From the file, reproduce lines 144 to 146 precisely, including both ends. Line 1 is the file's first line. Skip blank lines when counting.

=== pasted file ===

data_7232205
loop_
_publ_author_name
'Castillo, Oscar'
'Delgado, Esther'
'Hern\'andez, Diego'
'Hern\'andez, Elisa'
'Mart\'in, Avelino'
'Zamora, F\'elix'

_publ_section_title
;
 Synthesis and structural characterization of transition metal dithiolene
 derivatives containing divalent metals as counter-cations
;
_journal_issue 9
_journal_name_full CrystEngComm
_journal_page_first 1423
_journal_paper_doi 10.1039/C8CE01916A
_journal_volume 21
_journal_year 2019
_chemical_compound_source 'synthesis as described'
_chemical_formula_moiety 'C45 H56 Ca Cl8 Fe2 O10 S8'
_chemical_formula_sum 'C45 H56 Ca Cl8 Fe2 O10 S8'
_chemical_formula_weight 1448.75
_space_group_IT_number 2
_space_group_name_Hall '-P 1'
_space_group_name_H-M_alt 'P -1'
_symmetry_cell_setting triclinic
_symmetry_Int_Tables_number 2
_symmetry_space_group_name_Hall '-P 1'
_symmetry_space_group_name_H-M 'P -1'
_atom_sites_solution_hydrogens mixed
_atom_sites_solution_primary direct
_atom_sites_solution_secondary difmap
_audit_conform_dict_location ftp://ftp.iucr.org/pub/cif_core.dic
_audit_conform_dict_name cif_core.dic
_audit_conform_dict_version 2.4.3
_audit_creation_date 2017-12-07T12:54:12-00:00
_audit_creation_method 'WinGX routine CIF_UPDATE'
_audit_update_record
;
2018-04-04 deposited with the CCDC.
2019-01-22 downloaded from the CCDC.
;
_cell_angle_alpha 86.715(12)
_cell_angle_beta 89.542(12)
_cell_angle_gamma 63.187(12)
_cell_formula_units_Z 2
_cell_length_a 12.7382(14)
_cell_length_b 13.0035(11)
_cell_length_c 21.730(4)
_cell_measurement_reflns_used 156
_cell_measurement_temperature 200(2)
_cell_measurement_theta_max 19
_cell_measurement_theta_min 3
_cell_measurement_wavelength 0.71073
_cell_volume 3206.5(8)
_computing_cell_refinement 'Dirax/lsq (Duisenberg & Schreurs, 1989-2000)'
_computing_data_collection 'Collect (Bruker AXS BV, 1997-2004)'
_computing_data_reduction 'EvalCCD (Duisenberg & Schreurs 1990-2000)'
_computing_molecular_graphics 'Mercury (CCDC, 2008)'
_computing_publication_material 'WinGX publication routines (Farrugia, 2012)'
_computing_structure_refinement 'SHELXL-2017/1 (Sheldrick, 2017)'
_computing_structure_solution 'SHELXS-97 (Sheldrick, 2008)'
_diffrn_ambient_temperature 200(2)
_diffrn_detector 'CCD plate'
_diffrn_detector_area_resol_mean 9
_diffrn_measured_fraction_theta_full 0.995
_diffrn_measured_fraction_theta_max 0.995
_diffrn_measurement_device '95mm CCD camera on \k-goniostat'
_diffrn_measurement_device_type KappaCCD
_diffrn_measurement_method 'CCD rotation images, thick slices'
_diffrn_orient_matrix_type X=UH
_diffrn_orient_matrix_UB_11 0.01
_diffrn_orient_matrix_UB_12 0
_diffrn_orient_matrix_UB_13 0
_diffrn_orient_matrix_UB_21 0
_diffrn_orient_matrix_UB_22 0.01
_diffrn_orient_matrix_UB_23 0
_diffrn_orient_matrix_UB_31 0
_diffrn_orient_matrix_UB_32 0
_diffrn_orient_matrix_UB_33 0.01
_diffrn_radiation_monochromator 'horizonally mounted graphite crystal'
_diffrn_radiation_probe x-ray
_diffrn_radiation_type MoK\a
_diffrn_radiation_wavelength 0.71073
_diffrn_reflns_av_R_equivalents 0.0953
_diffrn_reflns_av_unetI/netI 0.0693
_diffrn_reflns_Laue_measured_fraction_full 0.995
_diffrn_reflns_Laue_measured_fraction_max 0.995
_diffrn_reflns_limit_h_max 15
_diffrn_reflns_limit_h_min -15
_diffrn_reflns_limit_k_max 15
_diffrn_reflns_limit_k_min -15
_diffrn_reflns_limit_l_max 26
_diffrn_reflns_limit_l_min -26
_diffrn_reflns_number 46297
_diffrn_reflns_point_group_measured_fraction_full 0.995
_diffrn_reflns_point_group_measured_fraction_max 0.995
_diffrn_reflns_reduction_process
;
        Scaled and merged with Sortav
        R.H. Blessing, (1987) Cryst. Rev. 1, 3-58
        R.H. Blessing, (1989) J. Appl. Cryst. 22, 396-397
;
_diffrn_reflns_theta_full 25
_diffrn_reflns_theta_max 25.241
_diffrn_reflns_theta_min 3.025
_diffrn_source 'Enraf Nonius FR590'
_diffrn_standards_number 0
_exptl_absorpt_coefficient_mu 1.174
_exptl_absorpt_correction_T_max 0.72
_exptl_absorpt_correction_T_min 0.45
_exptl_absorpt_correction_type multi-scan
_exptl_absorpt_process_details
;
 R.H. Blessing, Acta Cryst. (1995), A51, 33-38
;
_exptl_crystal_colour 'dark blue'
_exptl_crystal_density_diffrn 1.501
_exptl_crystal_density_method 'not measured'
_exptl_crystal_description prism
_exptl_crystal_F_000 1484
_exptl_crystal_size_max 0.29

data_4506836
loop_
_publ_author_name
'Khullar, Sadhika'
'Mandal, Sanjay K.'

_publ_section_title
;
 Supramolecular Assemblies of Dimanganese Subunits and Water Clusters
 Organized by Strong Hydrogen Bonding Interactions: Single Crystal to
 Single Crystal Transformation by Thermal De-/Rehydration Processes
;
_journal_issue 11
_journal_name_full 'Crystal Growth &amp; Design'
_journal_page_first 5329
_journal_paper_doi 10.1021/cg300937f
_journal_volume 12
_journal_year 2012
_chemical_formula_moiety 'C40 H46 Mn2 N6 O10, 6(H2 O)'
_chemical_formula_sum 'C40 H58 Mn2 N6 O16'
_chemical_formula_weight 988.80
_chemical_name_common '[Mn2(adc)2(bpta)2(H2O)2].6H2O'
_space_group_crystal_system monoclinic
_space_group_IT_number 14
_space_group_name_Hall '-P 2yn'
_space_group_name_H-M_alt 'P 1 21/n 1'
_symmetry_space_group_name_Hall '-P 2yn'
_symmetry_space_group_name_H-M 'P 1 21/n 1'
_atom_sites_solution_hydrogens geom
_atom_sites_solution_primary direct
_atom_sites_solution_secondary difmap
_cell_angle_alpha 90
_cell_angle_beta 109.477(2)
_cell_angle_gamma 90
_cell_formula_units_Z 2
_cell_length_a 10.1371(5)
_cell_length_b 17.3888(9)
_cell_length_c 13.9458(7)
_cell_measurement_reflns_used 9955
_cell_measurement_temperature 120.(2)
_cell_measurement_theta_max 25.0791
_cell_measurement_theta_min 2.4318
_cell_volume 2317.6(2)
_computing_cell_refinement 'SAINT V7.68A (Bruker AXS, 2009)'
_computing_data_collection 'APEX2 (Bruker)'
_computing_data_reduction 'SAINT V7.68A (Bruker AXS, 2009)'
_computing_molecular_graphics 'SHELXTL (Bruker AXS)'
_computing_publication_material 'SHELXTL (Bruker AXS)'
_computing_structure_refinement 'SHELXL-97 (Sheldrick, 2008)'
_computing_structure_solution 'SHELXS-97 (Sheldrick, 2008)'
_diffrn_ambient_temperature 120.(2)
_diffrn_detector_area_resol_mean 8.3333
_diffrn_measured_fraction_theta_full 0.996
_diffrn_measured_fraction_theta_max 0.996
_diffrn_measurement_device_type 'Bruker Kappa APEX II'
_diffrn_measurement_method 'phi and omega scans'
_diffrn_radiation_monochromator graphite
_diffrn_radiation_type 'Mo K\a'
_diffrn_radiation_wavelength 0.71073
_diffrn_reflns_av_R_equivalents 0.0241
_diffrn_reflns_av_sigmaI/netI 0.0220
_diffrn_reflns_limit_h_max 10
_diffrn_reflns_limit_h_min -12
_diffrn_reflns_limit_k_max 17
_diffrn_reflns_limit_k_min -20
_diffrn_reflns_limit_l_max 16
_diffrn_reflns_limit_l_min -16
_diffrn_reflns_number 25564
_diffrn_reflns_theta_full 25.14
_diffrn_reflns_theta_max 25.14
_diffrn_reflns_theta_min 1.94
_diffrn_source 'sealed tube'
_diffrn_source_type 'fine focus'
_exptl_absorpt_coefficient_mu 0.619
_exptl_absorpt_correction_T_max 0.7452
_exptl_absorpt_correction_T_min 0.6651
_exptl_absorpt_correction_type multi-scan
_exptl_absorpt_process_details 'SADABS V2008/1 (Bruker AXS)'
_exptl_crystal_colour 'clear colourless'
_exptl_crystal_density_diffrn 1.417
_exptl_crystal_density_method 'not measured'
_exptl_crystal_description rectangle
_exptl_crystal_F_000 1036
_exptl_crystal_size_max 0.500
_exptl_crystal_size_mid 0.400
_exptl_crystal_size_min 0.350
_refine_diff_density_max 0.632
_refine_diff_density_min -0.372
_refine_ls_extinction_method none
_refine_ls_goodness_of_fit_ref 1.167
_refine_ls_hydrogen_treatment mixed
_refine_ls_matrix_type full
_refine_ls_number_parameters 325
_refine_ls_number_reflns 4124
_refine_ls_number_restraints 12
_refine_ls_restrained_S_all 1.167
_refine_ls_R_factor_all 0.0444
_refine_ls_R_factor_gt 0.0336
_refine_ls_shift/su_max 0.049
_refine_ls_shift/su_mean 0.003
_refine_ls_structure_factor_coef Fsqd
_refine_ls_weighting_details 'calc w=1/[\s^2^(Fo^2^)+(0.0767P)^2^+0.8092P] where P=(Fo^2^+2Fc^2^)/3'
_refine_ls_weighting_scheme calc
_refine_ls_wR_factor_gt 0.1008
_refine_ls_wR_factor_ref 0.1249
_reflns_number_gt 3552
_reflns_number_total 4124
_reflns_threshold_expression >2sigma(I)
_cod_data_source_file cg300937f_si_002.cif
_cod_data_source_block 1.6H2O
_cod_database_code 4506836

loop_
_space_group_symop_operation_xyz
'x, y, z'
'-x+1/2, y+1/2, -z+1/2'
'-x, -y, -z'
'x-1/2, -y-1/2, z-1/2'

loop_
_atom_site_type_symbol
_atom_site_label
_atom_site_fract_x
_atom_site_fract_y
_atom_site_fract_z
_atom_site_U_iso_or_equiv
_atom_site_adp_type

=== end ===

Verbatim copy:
_chemical_formula_weight 988.80
_chemical_name_common '[Mn2(adc)2(bpta)2(H2O)2].6H2O'
_space_group_crystal_system monoclinic